We KNOW that certain vehicles built in the last 15 years have a carbon deposit problem under certain conditions, and that this causes detonation problems on these vehicles. Dodge Colts and Toyota Tercels are two examples of these vehicles. Whether fuel octane ratings contribute to this problem or not is strictly a matter of conjecture at this time - but my FEELING is it does not - as the problem exists on vehicles run exclusively on regular fuel - I can't say if it happens as often or as severely as on vehicles run on hi-test - so this is not the ONLY explanation, if indeed it is valid at all. I'm not saying I totally understand the entire combustion process - but as you may remember I have taught the trade in the past, and have a little bit more than a passing aquaintance with engines and engine control systems and theory. There are a LOT of theories out there - many of which do not stand up to close scrutiny. What we DO know is the manufacturers will "cover their behinds" in as many ways as possible when it comes to legal mumbo-jumbo, and if there is any possibility that CAFE and or emissions standards MAY be compromized by use of a given (not manufacturer supplied) product, they WILL warn against it's use. But will they fix "known" mechanical or safety problems if the accountants think they can play the odds and buy off the "victims" cheaper than fixing the problem???? We all know the answer to that one too.
Just some more to think about. Have a good weekend.
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Excellent response, thank you. It appears that I got my fuel burn rates regarding rich / lean mixtures completely backwards, oh well. Now it looks to me like those warnings could be to prevent a possible rich run condition that would cause premature converter failures that the companies would have to pay for. You have a good weekend as well and thanks again.
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We'll await the apologies you owe for calling people names and being rude when you were in fact, wrong. Probably won't happen, oh well.
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LOL, nice try Max but the truth is that you didn't say anything of value in your previous post and as usual trying to take credit for someone else's knowledge. BTW, who is the we you are talking about? Go back to your corner troll boy.
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"Max Dodge" < snipped-for-privacy@verizon.net> wrote in message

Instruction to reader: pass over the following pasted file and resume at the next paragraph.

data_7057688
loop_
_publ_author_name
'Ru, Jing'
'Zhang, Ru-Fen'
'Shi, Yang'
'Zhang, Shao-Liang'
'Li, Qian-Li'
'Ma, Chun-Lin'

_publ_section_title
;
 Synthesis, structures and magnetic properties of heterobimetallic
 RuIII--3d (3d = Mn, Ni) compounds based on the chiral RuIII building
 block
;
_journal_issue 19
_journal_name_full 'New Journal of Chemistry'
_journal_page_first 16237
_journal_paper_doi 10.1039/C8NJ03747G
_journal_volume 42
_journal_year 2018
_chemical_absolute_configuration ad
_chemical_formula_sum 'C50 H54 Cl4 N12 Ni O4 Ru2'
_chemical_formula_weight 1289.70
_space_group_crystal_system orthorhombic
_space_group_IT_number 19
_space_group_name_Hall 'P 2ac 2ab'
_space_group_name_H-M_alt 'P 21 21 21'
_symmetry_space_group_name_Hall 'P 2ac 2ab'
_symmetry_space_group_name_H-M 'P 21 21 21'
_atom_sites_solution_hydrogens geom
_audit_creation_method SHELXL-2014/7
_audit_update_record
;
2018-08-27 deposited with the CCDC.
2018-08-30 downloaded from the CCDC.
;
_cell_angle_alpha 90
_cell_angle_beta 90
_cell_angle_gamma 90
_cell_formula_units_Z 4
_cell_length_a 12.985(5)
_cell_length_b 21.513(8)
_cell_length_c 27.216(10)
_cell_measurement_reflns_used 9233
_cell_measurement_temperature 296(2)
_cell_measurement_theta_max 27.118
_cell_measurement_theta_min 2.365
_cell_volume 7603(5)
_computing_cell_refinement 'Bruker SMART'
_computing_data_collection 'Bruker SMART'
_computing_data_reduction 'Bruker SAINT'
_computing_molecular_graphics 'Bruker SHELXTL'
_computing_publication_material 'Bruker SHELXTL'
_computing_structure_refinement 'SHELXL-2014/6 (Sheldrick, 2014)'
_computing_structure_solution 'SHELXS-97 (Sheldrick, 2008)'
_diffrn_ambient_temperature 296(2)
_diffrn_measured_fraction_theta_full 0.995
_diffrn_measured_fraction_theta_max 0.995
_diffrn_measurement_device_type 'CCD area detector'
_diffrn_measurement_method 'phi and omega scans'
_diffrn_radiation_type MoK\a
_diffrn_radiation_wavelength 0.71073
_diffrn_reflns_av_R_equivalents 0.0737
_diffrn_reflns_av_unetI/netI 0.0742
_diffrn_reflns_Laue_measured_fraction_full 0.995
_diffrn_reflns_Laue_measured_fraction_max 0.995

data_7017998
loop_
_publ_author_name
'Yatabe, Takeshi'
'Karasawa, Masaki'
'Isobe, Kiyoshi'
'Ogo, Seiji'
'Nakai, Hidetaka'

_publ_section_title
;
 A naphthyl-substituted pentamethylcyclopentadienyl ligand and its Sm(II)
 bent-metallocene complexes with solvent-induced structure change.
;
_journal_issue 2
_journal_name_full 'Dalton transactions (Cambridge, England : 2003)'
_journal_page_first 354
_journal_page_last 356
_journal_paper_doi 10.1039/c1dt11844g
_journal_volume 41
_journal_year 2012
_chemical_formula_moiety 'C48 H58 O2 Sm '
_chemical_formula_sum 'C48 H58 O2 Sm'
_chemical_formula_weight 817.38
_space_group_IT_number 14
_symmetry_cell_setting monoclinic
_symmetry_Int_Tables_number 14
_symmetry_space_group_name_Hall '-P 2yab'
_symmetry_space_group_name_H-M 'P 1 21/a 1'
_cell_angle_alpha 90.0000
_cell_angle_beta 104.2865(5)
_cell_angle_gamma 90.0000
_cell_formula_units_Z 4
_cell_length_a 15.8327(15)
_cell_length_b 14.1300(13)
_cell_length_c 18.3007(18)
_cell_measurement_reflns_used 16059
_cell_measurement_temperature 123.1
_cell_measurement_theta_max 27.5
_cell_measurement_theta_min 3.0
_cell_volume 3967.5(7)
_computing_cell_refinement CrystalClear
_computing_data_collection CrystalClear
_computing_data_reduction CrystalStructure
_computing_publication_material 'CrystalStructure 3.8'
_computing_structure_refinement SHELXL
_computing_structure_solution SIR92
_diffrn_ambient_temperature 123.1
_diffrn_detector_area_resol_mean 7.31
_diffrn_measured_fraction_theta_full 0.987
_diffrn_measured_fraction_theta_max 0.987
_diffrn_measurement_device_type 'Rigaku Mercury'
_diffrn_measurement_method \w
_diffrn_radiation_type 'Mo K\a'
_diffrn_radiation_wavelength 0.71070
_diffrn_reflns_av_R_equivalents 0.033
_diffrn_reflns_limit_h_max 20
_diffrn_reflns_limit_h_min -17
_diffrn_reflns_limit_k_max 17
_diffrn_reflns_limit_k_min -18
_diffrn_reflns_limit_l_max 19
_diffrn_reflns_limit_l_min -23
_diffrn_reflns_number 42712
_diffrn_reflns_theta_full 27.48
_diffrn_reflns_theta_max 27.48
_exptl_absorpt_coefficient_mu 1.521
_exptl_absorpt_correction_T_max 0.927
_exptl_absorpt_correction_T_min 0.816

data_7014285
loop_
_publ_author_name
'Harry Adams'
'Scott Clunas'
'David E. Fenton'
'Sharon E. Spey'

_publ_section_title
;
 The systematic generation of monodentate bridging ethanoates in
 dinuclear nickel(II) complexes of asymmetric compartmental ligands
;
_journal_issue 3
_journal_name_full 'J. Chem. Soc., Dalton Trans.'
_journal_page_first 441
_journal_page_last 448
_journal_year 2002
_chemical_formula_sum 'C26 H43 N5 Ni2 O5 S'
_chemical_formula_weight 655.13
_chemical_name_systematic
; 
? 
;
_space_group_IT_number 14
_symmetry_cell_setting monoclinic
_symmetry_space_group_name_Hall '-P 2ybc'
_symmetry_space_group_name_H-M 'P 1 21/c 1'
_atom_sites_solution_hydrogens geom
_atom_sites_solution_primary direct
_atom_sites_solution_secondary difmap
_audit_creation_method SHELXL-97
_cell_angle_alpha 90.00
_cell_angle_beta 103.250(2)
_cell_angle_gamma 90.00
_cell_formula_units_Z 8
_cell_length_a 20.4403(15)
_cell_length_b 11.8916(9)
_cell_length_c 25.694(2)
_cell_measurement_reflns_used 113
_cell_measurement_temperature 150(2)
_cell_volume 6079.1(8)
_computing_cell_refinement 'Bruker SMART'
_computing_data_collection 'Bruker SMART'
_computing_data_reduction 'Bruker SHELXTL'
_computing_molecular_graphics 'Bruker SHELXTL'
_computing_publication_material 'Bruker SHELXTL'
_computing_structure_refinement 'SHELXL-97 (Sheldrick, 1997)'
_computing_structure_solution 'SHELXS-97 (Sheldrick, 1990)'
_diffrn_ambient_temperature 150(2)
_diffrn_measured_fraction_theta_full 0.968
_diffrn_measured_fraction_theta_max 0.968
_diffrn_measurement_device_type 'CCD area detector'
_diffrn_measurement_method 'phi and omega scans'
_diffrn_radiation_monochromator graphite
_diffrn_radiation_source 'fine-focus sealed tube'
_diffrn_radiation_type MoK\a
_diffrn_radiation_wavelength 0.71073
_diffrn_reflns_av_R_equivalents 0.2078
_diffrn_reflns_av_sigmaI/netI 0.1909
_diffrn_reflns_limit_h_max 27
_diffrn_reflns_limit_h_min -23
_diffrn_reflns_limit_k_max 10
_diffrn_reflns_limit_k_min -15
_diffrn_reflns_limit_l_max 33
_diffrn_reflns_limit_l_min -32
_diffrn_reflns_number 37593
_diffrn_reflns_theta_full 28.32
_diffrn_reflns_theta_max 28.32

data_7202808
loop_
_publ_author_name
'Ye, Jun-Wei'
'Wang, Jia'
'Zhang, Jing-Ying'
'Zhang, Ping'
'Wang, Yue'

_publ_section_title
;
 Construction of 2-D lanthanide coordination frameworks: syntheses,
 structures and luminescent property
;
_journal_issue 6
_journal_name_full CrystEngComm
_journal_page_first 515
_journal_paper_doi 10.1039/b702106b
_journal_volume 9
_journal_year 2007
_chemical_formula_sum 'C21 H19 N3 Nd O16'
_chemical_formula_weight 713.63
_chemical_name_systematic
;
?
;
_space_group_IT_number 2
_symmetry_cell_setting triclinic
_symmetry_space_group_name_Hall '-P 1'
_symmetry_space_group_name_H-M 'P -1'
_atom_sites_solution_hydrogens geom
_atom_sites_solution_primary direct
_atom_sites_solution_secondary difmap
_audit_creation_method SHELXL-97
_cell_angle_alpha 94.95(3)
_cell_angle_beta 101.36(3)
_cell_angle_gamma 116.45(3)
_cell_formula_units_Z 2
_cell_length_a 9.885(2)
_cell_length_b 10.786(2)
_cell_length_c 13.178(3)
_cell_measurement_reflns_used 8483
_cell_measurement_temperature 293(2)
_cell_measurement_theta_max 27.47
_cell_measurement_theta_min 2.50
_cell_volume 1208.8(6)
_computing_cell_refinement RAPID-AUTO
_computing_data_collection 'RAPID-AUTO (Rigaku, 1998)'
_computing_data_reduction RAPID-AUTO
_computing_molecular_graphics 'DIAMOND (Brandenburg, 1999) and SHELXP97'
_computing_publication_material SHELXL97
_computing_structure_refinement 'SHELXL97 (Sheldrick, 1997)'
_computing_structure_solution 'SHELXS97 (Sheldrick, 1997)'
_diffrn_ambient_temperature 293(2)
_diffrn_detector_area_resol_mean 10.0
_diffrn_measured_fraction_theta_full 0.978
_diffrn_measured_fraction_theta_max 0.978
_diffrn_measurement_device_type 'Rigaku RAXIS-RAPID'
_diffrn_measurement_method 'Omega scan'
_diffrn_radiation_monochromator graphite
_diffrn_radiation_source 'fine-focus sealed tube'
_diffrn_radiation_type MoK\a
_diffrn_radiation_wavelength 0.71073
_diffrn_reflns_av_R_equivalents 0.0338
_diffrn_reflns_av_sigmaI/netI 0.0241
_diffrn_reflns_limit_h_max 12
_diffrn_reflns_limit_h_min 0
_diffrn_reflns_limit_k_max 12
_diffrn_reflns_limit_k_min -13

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TBone wrote:

Nice try at avoiding an apology TBone. You ranted all over against me saying I didn't know how engines worked. Who gives a rats ass about credit. Is that what this is all about to you? Fact is, you were wrong and are not big enough to apologize for your long winded rants.
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What is it exactly that I'm supposed to apologize for Miles?
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"miles" < snipped-for-privacy@noemail.com> wrote in message
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TBone wrote:

lol. Figures! Rant away then claim you're clueless.
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Thats correct, to a point. While I didn't contribute to the subject, I did tell you to shut up. Thats got plenty of value in several peoples view, I'd bet on it.

Rubbish. I did nothing of the sort. I told you that you didn't understand octane, and the guy with the knowledge proved exactly what I said, you hadn't a clue.

I bet Miles at the very least is part of the "we" that deserves an apology for the crap you spew.

LOL, speaking of PKB....
Your turn!!
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Suddenly, without warning, snipped-for-privacy@sny.der.on.ca exclaimed (12-Jun-05 2:30 AM):

Ok, now I'm getting a bit lost. In your opinion, if I use "Premium" high octane (95) fuel (whatever formulation they use here in the UK) will there be damage my engine, whether it runs rich, lean, or within specs?
jmc
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On Sun, 12 Jun 2005 21:22:47 +0100, jmc

run richer, driving it a bit harder (which most premium users will do by instinct)will help chase out any carbon build-up. If it runs lean, unless you are chasing it's tail very hard, you will not have an overheating problem - you may have driveability problems - but I doubt it. If it runs within specs, no problem.
You MIGHT end up with a damaged catalitic converter, but whether that would hapen significantly sooner than normal is rather doubtful.
Just my (somewhat educated) opinion on the subject.
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Suddenly, without warning, snipped-for-privacy@sny.der.on.ca exclaimed (11-Jun-05 9:20 PM):

Ok, so assuming this is true, how would I figure out if this particular fuel is safe?
jmc